The battle is likely to centre on whether the courts believe Twitter has failed to provide enough information. Although Musk’s team claims Twitter has not supplied all the information it wants, Twitter is likely to argue that it has supplied everything it can. Twitter has said before that it was impossible for an external third-party to verify the number of fake accounts on its platform and is likely to argue that it responded to all reasonable requests.
Some experts have suggested Musk’s strongest argument could be that Twitter breached the agreement after letting go of some executives and laying-off 30% of its acquisition team after the agreement was made. He could also argue that he cannot secure the necessary funding because the number of fake accounts can not be verified.
What next for the Twitter takeover?
It is almost certain that we will now see Twitter and Musk enter a protracted legal battle. Twitter will fight for Musk to uphold the existing $44 billion deal and is now trying to make the world’s richest man to buy a company that he clearly doesn’t want, or at the very least thinks is overvalued. Musk will try to walk away without penalty (or at $1 billion) and claims the company is in a dire situation.
Twitter’s primary goal is enforcing the deal but has the option of looking to settle with Musk if it wants to avoid a potentially damaging legal battle. Or they could reopen negotiations, although Twitter’s board is less likely to accept a lower valuation than what has been agreed considering it doesn’t agree with Musk’s claims that the platform is plagued by spam accounts.
Where next for Twitter stock?
The $54.20 price tag has now been taken off the table, at least for now, and Twitter shares are likely to remain highly volatile until a resolution has been found. A lengthy legal case is likely to weigh on Twitter’s valuation. For now, investors are evaluating what Twitter’s true value should be without a takeover offer on the table, while Musk’s claims the company is in trouble will only add further pressure.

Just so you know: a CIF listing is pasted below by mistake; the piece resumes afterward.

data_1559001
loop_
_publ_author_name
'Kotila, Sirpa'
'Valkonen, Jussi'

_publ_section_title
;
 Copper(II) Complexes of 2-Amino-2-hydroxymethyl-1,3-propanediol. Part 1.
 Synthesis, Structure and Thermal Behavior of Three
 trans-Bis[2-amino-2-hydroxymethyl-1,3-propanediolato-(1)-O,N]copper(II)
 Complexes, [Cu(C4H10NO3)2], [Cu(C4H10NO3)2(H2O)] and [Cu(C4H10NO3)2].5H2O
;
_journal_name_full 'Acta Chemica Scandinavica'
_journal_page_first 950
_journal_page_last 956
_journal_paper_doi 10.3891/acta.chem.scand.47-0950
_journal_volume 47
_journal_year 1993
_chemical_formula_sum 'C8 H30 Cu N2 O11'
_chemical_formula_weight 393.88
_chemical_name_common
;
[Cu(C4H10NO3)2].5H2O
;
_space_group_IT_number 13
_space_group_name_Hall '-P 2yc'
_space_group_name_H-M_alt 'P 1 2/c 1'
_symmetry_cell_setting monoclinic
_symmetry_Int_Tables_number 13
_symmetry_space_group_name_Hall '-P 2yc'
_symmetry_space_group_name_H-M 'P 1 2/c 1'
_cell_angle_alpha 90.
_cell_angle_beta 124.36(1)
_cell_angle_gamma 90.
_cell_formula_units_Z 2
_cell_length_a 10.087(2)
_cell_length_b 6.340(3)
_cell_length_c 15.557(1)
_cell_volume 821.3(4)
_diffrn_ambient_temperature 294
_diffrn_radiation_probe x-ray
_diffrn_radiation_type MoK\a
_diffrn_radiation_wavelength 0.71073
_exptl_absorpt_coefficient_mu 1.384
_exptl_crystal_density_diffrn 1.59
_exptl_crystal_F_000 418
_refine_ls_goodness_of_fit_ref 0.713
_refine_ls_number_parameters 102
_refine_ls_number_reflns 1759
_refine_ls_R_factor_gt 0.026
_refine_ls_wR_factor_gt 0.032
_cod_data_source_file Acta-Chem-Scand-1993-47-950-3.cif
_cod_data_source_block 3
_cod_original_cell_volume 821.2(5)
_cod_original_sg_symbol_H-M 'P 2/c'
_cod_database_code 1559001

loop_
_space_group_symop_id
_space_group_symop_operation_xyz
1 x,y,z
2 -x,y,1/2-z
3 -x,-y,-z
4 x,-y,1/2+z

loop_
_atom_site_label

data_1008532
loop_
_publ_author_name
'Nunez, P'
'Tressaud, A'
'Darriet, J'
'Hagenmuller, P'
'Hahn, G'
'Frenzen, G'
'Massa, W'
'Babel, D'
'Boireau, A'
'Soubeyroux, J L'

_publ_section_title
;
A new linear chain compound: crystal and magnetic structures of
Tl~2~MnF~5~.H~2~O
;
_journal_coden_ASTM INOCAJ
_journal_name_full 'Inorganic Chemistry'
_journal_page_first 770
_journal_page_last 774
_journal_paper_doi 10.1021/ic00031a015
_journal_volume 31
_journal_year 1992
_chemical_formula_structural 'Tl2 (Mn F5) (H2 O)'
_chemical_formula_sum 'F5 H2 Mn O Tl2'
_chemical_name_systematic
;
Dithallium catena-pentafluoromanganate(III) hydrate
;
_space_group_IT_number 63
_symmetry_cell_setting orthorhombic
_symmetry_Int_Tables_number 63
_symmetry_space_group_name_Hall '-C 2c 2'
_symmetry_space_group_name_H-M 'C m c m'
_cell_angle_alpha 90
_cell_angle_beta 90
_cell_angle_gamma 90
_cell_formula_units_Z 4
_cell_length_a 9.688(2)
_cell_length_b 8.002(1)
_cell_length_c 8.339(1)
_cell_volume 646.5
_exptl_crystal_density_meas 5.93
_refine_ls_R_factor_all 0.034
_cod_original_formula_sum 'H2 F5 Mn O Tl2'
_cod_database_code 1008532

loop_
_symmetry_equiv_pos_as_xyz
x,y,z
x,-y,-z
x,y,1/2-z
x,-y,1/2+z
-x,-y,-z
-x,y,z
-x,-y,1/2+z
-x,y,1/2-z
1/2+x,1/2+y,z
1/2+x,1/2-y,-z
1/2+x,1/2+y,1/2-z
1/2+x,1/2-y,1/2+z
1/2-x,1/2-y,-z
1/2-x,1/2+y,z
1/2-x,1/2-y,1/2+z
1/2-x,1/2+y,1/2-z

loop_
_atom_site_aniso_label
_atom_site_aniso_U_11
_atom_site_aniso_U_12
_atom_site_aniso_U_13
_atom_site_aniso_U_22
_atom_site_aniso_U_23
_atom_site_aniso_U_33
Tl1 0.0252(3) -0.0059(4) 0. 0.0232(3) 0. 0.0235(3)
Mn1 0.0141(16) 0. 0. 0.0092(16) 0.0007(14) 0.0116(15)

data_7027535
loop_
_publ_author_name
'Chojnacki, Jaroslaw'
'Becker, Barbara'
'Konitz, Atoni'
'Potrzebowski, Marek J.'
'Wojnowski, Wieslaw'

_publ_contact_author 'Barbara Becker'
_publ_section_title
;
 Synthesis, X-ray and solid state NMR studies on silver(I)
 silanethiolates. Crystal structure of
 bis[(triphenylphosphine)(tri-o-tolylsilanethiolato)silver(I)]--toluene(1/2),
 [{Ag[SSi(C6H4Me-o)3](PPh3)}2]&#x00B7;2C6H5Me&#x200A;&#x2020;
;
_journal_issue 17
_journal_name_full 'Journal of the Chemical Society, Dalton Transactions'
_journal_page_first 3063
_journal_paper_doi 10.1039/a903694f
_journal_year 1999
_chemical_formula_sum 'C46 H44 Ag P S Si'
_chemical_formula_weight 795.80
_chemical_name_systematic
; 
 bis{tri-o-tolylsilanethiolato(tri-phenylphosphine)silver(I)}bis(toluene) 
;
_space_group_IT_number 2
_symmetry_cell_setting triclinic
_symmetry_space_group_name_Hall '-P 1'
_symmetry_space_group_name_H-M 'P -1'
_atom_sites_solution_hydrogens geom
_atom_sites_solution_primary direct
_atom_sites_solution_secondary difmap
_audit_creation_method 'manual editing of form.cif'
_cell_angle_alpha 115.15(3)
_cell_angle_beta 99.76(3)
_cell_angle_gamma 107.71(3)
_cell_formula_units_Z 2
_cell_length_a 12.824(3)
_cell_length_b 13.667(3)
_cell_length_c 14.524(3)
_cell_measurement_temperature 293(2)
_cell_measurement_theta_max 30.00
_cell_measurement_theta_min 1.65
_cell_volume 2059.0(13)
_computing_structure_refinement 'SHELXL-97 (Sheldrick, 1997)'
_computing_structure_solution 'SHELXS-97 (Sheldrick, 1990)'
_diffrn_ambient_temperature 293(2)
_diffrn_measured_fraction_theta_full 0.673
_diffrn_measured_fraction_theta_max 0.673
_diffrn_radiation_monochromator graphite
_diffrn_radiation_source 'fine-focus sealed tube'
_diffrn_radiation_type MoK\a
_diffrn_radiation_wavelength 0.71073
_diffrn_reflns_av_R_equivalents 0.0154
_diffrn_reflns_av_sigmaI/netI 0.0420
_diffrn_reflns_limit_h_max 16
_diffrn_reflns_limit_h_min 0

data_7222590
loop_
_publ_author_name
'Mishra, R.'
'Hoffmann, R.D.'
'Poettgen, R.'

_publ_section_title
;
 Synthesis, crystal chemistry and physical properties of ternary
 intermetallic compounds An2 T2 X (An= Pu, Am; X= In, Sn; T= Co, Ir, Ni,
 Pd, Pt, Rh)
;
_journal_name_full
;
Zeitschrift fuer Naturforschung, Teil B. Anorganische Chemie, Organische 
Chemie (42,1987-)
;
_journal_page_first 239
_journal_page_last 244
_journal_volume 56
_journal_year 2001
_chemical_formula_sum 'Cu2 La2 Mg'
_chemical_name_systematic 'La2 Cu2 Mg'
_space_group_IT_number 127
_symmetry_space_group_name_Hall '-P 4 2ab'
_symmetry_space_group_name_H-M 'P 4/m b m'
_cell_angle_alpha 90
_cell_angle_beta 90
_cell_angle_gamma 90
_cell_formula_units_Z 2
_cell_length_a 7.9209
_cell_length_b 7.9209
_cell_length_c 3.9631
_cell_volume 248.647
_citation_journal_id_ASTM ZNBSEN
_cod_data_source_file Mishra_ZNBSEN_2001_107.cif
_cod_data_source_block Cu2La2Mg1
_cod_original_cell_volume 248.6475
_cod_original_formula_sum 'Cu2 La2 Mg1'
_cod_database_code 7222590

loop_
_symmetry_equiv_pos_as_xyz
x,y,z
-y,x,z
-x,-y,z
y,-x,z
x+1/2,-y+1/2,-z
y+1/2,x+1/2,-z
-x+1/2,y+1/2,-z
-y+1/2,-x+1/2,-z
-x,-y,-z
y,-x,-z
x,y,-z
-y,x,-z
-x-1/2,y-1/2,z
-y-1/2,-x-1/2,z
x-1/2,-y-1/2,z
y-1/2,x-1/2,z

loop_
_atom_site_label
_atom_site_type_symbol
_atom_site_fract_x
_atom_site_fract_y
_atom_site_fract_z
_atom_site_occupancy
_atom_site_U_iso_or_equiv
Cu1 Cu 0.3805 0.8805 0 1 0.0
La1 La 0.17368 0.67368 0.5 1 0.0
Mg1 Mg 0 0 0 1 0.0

Twitter shares have only briefly touched the $54.20 offer price since it was made but swiftly fell as doubts grew over the deal. The stock has largely traded in a band between $35 and $40 since mid-May but is down over 5% in premarket trade today at $34.81 – the lowest it has traded since the takeover was launched and below the $39 it sat at before the offer was made.
We could see the stock slide to as low as $32 as new downward pressure emerges, marking the level of support seen in April and May 2020. That must hold in order to prevent opening the door to the pandemic-induced lows seen in March 2020.
On the upside, $54.20 will now act as a key psychological ceiling that is unlikely to be hit for some time, unless the board is successful at forcing Musk to pay the original price tag. The stock has struggled to sustain a move above $40 since severe doubts over the deal surfaced and this is also in-line with the 100-day moving average.